Please buy this book: The Body Keeps the Score, because that is where this blog was stolen from:
“The reason that traumatized people become overwhelmed by telling their stories, and the reason they have cognitive flashbacks, is that their brains have changed. As Freud and Breuer observed, trauma does not simply act as a releasing agent for symptoms. Rather, ‘the psychical trauma-or more precisely the memory of trauma acts like a foreign body which long after its entry must continue to be regarded as an agent that is still at work.‘ Like a deep seated splinter that causes an infection, it is the body’s response to the foreign object that becomes the problem more than the object itself.
Modern neuroscience solidly supports Freud’s notion that many of our conscious thoughts are complex rationalizations for the flood of instincts, reflexes, motives, and deep-seated memories that emanate from the unconscious. Trauma interferes with the proper functioning of brain areas that manage and interpret experience. A robust sense of self–one that allows a person to state confidently, “This is what I think and feel” and “This is what is going on with me”–depends on a healthy and dynamic interplay among these areas.
Almost every brain-imaging study of trauma patients finds abnormal activation of the insula. This part of the brain integrates and interprets the input from the internal organs–including our muscles, joints, and balance (proprioceptive) system–to generate the sense of being embodied. The insula can transmit signals to the amygdala that trigger the fight/flight responses. This does not require any cognitive input or any conscious recognition that something has gone awry–you just feel on edge and unable to focus or, at worst, have a sense of imminent doom. These powerful feelings are generated deep inside the brain and cannot be eliminated by reason or understanding.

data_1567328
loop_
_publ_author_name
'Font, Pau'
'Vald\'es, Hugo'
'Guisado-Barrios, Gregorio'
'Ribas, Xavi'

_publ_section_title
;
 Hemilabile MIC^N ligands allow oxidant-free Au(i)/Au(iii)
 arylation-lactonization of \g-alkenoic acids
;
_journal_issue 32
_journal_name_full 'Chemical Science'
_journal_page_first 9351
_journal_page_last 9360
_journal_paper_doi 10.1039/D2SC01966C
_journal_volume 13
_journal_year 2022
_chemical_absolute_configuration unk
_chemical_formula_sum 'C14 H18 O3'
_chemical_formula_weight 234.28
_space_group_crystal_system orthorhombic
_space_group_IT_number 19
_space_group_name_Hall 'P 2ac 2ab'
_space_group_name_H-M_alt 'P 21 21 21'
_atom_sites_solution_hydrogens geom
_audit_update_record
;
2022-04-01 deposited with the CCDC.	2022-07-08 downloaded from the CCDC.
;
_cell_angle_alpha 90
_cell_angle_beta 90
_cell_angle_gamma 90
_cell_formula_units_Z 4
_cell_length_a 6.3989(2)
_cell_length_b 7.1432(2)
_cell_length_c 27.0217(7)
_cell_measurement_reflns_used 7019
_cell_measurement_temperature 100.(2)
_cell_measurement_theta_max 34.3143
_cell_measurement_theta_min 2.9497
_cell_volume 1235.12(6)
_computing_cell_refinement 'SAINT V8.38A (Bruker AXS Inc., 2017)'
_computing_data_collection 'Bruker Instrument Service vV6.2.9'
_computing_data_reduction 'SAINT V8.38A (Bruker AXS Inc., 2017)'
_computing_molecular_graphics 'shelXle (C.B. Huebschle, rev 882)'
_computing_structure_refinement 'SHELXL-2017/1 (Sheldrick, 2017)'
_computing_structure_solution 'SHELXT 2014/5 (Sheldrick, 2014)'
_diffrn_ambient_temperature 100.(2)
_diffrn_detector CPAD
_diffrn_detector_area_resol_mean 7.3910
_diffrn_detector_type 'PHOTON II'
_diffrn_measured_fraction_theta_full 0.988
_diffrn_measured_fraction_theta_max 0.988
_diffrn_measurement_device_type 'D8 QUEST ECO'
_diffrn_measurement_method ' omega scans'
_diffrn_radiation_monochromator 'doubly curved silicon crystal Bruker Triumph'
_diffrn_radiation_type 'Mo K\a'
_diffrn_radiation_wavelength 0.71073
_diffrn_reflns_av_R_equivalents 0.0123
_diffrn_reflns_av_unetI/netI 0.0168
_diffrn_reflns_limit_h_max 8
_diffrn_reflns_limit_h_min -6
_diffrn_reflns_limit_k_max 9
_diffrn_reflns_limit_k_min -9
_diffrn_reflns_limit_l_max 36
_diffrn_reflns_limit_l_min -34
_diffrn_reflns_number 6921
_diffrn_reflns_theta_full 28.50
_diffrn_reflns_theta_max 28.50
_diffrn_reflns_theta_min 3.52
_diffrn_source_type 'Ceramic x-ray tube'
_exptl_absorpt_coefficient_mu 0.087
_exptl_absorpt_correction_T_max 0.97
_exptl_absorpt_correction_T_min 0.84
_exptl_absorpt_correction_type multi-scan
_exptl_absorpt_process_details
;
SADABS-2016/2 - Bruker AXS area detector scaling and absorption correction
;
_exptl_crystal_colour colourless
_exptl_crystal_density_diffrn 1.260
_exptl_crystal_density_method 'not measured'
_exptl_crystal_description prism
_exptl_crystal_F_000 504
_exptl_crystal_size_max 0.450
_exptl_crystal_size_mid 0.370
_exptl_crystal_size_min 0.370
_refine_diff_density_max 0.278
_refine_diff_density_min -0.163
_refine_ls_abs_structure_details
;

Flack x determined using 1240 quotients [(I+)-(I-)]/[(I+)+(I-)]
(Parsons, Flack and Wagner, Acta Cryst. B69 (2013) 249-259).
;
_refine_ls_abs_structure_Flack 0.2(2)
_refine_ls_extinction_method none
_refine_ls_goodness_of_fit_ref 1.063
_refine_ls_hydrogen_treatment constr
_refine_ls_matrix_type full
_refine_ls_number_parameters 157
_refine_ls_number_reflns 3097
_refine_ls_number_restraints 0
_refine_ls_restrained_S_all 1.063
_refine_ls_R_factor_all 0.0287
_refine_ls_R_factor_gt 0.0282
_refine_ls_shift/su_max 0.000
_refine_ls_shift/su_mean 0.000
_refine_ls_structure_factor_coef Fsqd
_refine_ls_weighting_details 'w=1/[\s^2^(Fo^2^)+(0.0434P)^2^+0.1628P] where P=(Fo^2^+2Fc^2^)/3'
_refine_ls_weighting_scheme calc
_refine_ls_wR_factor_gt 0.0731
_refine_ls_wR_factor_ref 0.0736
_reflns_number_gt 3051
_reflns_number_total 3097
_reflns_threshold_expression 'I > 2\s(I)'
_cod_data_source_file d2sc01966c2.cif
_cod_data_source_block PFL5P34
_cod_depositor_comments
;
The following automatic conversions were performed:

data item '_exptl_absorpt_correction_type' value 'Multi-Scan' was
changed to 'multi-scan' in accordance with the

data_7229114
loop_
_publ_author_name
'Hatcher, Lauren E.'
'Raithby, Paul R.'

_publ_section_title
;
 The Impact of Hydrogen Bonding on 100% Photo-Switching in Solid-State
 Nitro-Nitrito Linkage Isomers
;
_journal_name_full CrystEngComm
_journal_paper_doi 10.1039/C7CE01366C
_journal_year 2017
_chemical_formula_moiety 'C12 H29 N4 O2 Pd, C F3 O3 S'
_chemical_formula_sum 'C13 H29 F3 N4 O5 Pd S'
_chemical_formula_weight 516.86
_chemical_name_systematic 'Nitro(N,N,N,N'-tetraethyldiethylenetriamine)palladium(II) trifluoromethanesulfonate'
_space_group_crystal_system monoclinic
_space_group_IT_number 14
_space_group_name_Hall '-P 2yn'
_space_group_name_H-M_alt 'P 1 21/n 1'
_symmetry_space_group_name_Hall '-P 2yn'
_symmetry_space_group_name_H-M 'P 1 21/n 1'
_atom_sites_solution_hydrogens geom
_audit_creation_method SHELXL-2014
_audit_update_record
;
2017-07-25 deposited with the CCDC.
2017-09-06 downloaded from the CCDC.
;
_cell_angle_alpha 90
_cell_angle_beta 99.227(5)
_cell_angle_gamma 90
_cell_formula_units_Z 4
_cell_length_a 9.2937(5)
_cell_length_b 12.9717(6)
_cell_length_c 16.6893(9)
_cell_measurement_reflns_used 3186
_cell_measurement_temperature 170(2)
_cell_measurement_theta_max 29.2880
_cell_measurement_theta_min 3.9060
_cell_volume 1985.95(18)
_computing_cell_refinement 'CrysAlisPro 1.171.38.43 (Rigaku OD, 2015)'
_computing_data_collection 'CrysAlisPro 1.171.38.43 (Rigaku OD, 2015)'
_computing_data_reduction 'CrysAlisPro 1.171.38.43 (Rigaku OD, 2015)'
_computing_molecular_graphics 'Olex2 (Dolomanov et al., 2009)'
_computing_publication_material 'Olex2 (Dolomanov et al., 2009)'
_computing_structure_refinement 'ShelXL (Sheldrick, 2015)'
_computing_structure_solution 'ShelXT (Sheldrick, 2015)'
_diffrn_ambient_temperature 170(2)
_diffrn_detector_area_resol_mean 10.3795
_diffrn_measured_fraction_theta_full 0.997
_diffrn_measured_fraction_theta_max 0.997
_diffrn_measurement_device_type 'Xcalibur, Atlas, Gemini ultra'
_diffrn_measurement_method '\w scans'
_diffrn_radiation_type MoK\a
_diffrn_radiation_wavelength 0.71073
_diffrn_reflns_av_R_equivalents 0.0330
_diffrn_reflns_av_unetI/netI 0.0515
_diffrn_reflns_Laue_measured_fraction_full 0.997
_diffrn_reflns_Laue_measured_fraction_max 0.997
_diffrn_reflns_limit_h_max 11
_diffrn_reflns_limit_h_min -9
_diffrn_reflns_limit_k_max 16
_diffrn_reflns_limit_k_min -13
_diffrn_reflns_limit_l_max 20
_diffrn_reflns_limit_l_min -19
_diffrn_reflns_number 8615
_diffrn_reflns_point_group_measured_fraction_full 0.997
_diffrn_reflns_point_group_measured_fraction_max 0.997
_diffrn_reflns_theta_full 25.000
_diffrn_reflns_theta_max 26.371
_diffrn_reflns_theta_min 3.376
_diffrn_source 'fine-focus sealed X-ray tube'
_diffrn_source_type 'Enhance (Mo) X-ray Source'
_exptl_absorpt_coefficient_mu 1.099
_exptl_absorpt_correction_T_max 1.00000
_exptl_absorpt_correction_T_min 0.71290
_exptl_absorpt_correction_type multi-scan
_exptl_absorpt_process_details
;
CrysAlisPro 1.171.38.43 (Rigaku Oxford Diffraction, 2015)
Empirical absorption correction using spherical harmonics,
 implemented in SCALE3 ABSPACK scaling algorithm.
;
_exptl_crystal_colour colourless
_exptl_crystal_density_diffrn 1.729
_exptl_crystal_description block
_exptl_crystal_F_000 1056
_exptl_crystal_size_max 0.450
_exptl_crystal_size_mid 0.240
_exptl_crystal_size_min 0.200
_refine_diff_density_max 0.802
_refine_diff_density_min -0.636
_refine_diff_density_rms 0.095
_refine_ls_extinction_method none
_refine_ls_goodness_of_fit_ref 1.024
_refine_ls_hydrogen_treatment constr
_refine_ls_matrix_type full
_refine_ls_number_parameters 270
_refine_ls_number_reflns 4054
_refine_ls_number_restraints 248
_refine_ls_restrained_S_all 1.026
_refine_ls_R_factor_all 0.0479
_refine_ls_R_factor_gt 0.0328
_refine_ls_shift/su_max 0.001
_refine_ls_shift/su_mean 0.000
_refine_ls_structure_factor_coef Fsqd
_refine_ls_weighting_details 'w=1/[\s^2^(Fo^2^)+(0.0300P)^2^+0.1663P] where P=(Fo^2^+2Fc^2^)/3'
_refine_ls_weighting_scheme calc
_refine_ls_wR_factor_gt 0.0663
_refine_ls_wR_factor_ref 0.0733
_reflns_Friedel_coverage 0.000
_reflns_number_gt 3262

Being constantly assaulted by, but consciously cut off from, the origin of bodily sensations produces alexithymia: not being able to sense and communicate what is going on with you. Only by getting in touch with your body, by connecting viscerally with your self, can you regain a sense of who you are, your priorities and values. Alexithymia, dissociation, and shutdown all involve the brain structures that enable us to focus, know what we feel, and take action to protect ourselves. When these structures are subjected to inescapable shock, the result may be confusion and agitation, or it may be emotional detachment, often accompanied by out-of-body experiences–the feeling you’re watching yourself from far away. In other words trauma makes people feel like either some body else or no body. In order to overcome trauma, you need help to get back in touch with your body, with your Self.
Becoming Some Body
There is no question that language is essential: Our sense of Self depends on being able to organize our memories into a coherent whole. This requires well-functioning connections between the conscious brain and the self system of the body–connections that are often damaged by trauma. The full story can be told only after those structures are repaired and after the groundwork has been laid: after no body becomes some body.“ —THE BODY KEEPS THE SCORE, pp 248, 249.